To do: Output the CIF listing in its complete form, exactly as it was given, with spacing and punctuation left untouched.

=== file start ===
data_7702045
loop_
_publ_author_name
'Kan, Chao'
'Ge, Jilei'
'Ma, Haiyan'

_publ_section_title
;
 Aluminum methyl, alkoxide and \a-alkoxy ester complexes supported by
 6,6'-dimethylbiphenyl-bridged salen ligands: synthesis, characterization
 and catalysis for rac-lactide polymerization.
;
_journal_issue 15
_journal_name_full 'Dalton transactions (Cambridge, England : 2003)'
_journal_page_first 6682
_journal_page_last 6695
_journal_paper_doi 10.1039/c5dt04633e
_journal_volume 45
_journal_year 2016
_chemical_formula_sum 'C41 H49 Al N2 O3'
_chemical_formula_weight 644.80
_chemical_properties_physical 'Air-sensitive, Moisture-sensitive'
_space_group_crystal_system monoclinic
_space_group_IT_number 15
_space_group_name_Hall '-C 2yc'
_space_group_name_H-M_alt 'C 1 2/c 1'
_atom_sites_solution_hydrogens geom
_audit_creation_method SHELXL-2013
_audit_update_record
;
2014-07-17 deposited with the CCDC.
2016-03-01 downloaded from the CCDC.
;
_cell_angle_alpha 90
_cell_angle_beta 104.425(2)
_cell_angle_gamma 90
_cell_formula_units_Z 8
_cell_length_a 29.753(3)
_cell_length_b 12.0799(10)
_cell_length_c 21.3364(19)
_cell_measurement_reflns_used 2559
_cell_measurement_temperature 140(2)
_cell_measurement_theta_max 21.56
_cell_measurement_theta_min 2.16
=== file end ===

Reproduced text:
data_7702045
loop_
_publ_author_name
'Kan, Chao'
'Ge, Jilei'
'Ma, Haiyan'

_publ_section_title
;
 Aluminum methyl, alkoxide and \a-alkoxy ester complexes supported by
 6,6'-dimethylbiphenyl-bridged salen ligands: synthesis, characterization
 and catalysis for rac-lactide polymerization.
;
_journal_issue 15
_journal_name_full 'Dalton transactions (Cambridge, England : 2003)'
_journal_page_first 6682
_journal_page_last 6695
_journal_paper_doi 10.1039/c5dt04633e
_journal_volume 45
_journal_year 2016
_chemical_formula_sum 'C41 H49 Al N2 O3'
_chemical_formula_weight 644.80
_chemical_properties_physical 'Air-sensitive, Moisture-sensitive'
_space_group_crystal_system monoclinic
_space_group_IT_number 15
_space_group_name_Hall '-C 2yc'
_space_group_name_H-M_alt 'C 1 2/c 1'
_atom_sites_solution_hydrogens geom
_audit_creation_method SHELXL-2013
_audit_update_record
;
2014-07-17 deposited with the CCDC.
2016-03-01 downloaded from the CCDC.
;
_cell_angle_alpha 90
_cell_angle_beta 104.425(2)
_cell_angle_gamma 90
_cell_formula_units_Z 8
_cell_length_a 29.753(3)
_cell_length_b 12.0799(10)
_cell_length_c 21.3364(19)
_cell_measurement_reflns_used 2559
_cell_measurement_temperature 140(2)
_cell_measurement_theta_max 21.56
_cell_measurement_theta_min 2.16